AP Art History Glossary

Aesthetic refers to a type of human experience that combines perception, feeling, meaning making, and appreciation of qualities of produced and/or manipulated objects, acts, and events of daily life. Aesthetic experience motivates behavior and creates categories through which our experiences of the world can be organized.

Artistic associations include self-defined groups, workshops, academies, and movements.
Artistic traditions are norms of artistic production and artistic products. Artistic traditions are demonstrated through art-making processes (utilization of materials and techniques, mode of display), through interactions between works of art and audience, and within form and/or content of a work of art.

Artistic changes are divergences from tradition in artistic choices demonstrated through art-making processes, through interactions between works of art and audience, and within form and/or content. Tradition and change in form and content may be described in terms of style.

Audiences of a work of art are those who interact with the work as participants, facilitators, and/or observers. Audience characteristics include gender, ethnicity, race, age, socioeconomic status, beliefs, and values. Audience groups may be contemporaries, descendants, collectors, scholars, gallery/museum visitors, and other artists.

Content of a work of art consists of interacting, communicative elements of design, representation, and presentation within a work of art. Content includes subject matter: visible imagery that may be formal depictions (e.g., minimalist or nonobjective works), representative depictions (e.g., portraiture and landscape), and/or symbolic depictions (e.g., emblems and logos). Content may be narrative, symbolic, spiritual, historical, mythological, supernatural, and/or propagandistic (e.g., satirical and/or protest oriented).

Context includes original and subsequent historical and cultural milieu of a work of art. Context includes information about the time, place, and culture in which a work of art was created, as well as information about when, where, and how subsequent audiences interacted with the work. The artist’s intended purpose for a work of art is contextual information, as is the chosen site for the work (which may be public or private), as well as subsequent locations of the work. Modes of display of a work of art can include associated paraphernalia (e.g., ceremonial objects and attire) and multisensory stimuli (e.g., scent and sound). Characteristics of the artist and audience—including aesthetic, intellectual, religious, political, social, and economic characteristics—are context. Patronage, ownership of a work of art, and other power relationships are also aspects of context. Contextual information includes audience response to a work of art. Contextual information may be provided through records, reports, religious chronicles, personal reflections, manifestos, academic publications, mass media, sociological data, cultural studies, geographic data, artifacts, narrative and/or performance (e.g., oral, written, poetry, music, dance, dramatic productions), documentation, archaeology, and research.

Design elements are line, shape, color (hue, value, saturation), texture, value (shading), space, and form.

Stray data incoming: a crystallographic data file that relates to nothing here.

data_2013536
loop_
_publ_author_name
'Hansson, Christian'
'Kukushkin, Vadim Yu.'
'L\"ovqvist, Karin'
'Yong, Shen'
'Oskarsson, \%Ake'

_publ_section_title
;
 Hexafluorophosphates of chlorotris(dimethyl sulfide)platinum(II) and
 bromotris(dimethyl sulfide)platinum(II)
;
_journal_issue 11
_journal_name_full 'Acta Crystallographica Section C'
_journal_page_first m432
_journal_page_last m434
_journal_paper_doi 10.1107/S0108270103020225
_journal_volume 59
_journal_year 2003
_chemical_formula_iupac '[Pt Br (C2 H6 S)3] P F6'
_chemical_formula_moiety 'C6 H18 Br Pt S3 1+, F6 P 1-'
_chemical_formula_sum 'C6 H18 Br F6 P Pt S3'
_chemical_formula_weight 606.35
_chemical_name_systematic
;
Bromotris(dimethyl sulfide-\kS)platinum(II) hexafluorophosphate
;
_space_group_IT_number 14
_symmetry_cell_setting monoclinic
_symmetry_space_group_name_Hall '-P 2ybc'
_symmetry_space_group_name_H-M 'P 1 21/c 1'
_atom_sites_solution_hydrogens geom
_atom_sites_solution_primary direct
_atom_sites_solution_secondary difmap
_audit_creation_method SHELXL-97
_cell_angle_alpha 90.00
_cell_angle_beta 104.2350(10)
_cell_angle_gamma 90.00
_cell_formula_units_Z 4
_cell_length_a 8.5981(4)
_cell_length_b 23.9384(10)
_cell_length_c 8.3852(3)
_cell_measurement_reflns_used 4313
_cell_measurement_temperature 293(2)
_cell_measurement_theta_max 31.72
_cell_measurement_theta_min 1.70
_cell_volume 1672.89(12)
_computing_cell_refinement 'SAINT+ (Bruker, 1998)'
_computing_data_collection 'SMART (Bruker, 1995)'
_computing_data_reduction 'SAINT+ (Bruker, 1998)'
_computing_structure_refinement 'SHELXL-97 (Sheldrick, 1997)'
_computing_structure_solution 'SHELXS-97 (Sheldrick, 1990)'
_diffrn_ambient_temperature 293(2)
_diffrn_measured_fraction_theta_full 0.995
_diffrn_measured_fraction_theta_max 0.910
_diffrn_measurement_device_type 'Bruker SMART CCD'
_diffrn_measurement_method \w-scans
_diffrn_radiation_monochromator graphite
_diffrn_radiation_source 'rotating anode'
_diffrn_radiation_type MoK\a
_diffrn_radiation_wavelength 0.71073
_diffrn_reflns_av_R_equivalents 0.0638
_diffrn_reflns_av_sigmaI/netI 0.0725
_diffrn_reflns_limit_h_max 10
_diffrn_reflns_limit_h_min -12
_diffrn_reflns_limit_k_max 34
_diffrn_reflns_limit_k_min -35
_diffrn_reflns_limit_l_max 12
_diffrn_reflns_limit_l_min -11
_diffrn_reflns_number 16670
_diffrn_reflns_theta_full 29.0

Design principles are balance/symmetry, rhythm/pattern, movement, harmony, contrast, emphasis, proportion/scale, and unity.

Form describes component materials and how they are employed to create physical and visual elements that coalesce into a work of art. Form is investigated by applying design elements and principles to analyze the work’s fundamental visual components and their relationship to the work in its entirety.

Function includes the artist’s intended use(s) for the work and the actual use(s) of the work, which may change according to the context of audience, time, location, and culture. Functions may be for utility, intercession, decoration, communication, and commemoration and may be spiritual, social, political, and/or personally expressive.

Materials (or medium) include raw ingredients (such as pigment, wood, and limestone), compounds (such as textile, ceramic, and ink), and components (such as beads, paper, and performance) used to create a work of art. Specific materials have inherent properties (e.g., pliability, fragility, and permanence) and tend to accrue cultural value (e.g., the value of gold or feathers due to relative rarity or exoticism).

Presentation is the display, enactment, and/or appearance of a work of art.

Response is the reaction of a person or population to the experience generated by a work of art. Responses from an audience to a work of art may be physical, perceptual, spiritual, intellectual, and/or emotional.

Style is a combination of unique and defining features that can reflect the historical period, geographic location, cultural context, and individual hand of the artist.

Techniques include art-making processes, tools, and technologies that accommodate and/or overcome material properties. Techniques range from simple to complex and easy to difficult, and may be practiced by one artist or may necessitate a group effort.

A work of art is created by the artist’s deliberate manipulation of materials and techniques to produce purposeful form and content, which may be architecture, an object, an act, and/or an event. A work of art may be two-, three-, or four-dimensional (time-based and performative).

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